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We were able to get our hands on three fliers from the University Park Citizens for Better Government (no website) today. Our source said that she received them in the mail Wednesday. The argument presented by two of the fliers is that “University Park is the only prominent community in Texas without a major library.”
I guess, if you were to look at the fliers objectively, the big quibble would be “major library.” University Park does have a public library, which is located in the Chase Bank building at Daniel and Hillcrest avenues. It was also touted on the banners that were hung last weekend on that building which were funded by Albert Huddleston. (Read my story about it in today’s Park Cities People.)
On the back of the advertisement endorsing Steve Metzger, the flier says, “Steve Metzger wants to kick start a decade-old plan to provide our children and families with at new first class library that offers the cultural and research resources they need.” As far as I can tell, the “decade-old plan” sounds like one of the initial concepts presented by Legacy Hillcrest that would incorporate a public library on the Chase Bank property, or at least relocate it at little to no cost to the city.
The other library-oriented ad says, “We value a quality education for University Park kids. So why is our City Council opposed to a new library?” On the back of the ad endorsing Alan Wasserman, it says the candidate wants to “end bickering at City Hall that has stalled plans to develop a University Park public library by advancing transparent negotiations between the city and a local businessman who has offered to construct and donate space for the library.”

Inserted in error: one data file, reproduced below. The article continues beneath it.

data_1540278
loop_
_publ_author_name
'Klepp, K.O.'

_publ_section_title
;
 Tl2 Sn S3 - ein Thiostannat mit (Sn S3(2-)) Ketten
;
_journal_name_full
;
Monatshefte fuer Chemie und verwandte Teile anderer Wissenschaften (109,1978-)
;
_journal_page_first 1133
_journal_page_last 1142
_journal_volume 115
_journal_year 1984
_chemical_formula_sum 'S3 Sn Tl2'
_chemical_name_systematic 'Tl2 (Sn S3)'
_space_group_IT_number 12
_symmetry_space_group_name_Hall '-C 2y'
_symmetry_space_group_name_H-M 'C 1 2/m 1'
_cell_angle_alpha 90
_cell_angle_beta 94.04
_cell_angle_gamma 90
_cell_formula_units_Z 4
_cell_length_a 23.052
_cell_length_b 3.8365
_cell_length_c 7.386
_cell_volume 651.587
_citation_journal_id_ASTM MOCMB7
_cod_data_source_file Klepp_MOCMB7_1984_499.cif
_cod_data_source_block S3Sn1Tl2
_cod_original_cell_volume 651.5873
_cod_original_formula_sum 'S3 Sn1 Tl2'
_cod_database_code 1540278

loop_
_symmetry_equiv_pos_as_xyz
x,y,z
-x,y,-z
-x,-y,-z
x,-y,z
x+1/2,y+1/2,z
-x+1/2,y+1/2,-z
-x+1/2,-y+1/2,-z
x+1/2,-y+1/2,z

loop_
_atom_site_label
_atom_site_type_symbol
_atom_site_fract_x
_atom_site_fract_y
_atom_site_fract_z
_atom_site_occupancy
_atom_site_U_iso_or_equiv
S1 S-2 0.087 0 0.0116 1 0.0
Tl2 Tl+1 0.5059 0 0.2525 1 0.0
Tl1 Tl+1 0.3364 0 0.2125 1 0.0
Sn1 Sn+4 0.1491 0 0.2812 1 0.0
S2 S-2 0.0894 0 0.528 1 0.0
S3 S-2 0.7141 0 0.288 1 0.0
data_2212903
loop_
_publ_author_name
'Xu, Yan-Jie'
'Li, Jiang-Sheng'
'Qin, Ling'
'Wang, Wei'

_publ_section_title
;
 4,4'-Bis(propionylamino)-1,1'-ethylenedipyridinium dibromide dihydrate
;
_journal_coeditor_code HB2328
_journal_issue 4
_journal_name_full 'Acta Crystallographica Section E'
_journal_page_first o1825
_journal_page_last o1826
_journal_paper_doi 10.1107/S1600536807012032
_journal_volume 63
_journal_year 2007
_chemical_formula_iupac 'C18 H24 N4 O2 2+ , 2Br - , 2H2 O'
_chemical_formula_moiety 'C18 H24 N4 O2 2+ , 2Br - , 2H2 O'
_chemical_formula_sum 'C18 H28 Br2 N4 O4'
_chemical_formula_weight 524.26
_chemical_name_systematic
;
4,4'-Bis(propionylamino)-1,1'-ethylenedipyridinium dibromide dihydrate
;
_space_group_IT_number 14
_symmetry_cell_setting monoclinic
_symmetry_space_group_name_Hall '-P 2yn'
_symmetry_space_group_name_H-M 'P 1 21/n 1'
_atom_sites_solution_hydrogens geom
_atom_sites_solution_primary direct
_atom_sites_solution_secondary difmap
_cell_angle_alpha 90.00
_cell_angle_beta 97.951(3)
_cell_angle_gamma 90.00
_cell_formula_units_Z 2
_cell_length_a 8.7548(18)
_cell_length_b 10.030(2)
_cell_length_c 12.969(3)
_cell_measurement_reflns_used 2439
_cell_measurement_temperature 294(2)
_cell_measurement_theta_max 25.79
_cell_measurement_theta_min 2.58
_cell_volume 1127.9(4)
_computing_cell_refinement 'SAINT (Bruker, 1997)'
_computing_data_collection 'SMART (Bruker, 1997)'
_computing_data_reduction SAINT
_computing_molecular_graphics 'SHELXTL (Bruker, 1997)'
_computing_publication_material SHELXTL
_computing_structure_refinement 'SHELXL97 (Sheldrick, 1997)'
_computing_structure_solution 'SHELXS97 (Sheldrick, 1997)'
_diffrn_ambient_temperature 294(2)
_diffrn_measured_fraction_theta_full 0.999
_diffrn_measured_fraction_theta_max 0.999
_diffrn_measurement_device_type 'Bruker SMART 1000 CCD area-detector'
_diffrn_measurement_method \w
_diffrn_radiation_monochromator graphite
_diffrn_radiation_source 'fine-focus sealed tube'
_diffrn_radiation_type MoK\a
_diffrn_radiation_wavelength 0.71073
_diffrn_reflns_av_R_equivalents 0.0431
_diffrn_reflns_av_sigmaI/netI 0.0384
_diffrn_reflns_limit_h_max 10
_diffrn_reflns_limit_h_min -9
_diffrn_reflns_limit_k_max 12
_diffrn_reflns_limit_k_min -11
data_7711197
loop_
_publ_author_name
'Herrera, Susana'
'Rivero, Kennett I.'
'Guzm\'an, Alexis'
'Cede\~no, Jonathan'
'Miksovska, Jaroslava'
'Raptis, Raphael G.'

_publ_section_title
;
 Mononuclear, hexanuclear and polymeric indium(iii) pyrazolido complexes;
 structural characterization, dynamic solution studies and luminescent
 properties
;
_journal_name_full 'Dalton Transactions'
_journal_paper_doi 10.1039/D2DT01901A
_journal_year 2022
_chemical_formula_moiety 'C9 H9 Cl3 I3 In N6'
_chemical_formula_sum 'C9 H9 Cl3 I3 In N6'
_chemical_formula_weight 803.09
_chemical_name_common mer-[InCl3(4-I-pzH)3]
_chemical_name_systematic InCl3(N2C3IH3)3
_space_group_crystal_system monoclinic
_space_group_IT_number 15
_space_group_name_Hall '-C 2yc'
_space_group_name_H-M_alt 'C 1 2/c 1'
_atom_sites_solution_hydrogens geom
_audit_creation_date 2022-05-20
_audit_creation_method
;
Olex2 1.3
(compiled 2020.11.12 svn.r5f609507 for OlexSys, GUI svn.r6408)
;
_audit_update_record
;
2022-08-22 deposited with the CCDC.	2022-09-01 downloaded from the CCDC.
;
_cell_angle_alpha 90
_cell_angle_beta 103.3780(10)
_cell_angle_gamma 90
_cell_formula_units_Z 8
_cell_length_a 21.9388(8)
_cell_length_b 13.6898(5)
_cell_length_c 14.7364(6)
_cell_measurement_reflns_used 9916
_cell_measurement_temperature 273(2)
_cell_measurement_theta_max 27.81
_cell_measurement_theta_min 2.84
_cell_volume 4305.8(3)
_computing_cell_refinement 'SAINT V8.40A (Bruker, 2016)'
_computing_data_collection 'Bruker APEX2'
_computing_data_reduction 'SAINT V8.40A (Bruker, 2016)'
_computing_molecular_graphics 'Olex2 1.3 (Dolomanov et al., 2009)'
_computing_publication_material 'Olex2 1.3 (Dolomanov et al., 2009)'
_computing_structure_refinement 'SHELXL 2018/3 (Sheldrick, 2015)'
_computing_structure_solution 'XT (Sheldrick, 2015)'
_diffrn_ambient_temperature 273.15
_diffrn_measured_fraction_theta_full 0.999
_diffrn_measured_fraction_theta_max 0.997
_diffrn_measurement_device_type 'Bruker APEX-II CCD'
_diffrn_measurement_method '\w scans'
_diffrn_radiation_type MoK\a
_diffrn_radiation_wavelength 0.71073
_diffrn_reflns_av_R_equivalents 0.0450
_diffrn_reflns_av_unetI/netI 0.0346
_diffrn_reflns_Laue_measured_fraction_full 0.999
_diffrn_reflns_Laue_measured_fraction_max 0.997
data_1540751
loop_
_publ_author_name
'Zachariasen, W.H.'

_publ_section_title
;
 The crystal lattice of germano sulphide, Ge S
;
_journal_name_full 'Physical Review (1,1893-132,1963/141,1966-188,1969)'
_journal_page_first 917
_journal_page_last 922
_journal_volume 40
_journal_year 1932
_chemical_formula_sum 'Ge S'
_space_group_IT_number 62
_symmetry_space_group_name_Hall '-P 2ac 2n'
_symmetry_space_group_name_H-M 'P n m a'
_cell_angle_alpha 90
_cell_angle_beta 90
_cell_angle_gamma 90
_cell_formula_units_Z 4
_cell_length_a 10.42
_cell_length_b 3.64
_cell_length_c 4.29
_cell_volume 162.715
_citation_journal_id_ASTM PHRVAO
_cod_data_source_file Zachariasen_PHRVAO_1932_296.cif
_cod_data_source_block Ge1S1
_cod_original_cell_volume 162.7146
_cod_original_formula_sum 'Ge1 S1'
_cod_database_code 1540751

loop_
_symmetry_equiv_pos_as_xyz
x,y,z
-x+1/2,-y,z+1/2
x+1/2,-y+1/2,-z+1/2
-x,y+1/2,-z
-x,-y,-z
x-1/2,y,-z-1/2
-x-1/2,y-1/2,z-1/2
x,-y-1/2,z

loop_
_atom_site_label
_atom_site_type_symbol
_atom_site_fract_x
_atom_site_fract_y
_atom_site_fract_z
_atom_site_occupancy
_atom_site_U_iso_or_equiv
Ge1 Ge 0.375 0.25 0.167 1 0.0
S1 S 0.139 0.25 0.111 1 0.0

Again, it sounds like the ad is referring to Huddleston’s Legacy Hillcrest. Also, the ad doesn’t say who exactly is doing the bickering. Is it the City Council bickering between themselves? Bickering with Huddleston’s representatives? In today’s story about the banners on the Chase building that were against code, treasurer Tina Peyton for UPCBG said that she has discussed politics with Preston V. Phillips, vice president of Legacy Hillcrest. Peyton said she asked to hang a sign on the building only to find that Huddleston already had plans to hang a banner.
The third advertisement says that only three of the candidates filled out questionnaires solicited by either the UPCBG or The Dallas Morning News, while the other four “refused to respond.” There are a couple of things that are spot-on about this claim, but what it doesn’t tell you is that Wasserman and Metzger answered the Morning News‘ questionnaire, which goes out to every candidate regardless of location or local issues. It asks the same questions of candidates in Mesquite as it does in the Park Cities.
I asked Dick Davis, who is running unopposed for UP mayor, if he was contacted by Peyton about filling out a questionnaire. Davis said that while Peyton did send him a questionnaire, when he asked to know who was in the organization, Peyton would not disclose that information. Because of that, Davis did not answer the questionnaire.
I’ve seen the Morning News questionnaire. It’s posted on their website. But I haven’t seen the UPCBG questionnaire, so I don’t know exactly what kind of questions it contained. If you have a copy, please feel free to send it on to me at joanna (dot) england (at) peoplenewspapers (dot) com.
Stay tuned! More Ad Checks to come!